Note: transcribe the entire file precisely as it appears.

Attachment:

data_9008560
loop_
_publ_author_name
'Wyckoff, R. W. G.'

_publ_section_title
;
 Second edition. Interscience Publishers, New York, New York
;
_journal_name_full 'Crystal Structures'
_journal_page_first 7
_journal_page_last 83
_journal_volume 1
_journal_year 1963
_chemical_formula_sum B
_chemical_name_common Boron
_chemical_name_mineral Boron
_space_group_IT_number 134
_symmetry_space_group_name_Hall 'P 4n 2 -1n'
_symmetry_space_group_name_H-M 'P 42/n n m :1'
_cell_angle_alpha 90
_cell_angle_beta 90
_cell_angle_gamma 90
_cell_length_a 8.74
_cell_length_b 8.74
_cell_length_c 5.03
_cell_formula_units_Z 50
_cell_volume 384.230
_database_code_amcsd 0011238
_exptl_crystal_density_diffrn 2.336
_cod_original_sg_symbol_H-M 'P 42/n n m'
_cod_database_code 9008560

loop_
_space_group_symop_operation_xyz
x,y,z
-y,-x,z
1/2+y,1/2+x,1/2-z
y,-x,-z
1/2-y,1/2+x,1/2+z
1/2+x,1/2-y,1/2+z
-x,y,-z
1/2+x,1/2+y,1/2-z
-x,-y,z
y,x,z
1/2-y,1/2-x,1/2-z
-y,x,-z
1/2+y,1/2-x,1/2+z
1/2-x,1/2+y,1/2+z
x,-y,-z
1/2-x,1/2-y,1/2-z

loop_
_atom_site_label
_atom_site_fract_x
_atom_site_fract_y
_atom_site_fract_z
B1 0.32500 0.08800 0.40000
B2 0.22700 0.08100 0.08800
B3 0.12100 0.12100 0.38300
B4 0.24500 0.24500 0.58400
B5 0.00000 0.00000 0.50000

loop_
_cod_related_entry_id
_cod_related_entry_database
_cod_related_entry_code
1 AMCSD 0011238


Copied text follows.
data_9008560
loop_
_publ_author_name
'Wyckoff, R. W. G.'

_publ_section_title
;
 Second edition. Interscience Publishers, New York, New York
;
_journal_name_full 'Crystal Structures'
_journal_page_first 7
_journal_page_last 83
_journal_volume 1
_journal_year 1963
_chemical_formula_sum B
_chemical_name_common Boron
_chemical_name_mineral Boron
_space_group_IT_number 134
_symmetry_space_group_name_Hall 'P 4n 2 -1n'
_symmetry_space_group_name_H-M 'P 42/n n m :1'
_cell_angle_alpha 90
_cell_angle_beta 90
_cell_angle_gamma 90
_cell_length_a 8.74
_cell_length_b 8.74
_cell_length_c 5.03
_cell_formula_units_Z 50
_cell_volume 384.230
_database_code_amcsd 0011238
_exptl_crystal_density_diffrn 2.336
_cod_original_sg_symbol_H-M 'P 42/n n m'
_cod_database_code 9008560

loop_
_space_group_symop_operation_xyz
x,y,z
-y,-x,z
1/2+y,1/2+x,1/2-z
y,-x,-z
1/2-y,1/2+x,1/2+z
1/2+x,1/2-y,1/2+z
-x,y,-z
1/2+x,1/2+y,1/2-z
-x,-y,z
y,x,z
1/2-y,1/2-x,1/2-z
-y,x,-z
1/2+y,1/2-x,1/2+z
1/2-x,1/2+y,1/2+z
x,-y,-z
1/2-x,1/2-y,1/2-z

loop_
_atom_site_label
_atom_site_fract_x
_atom_site_fract_y
_atom_site_fract_z
B1 0.32500 0.08800 0.40000
B2 0.22700 0.08100 0.08800
B3 0.12100 0.12100 0.38300
B4 0.24500 0.24500 0.58400
B5 0.00000 0.00000 0.50000

loop_
_cod_related_entry_id
_cod_related_entry_database
_cod_related_entry_code
1 AMCSD 0011238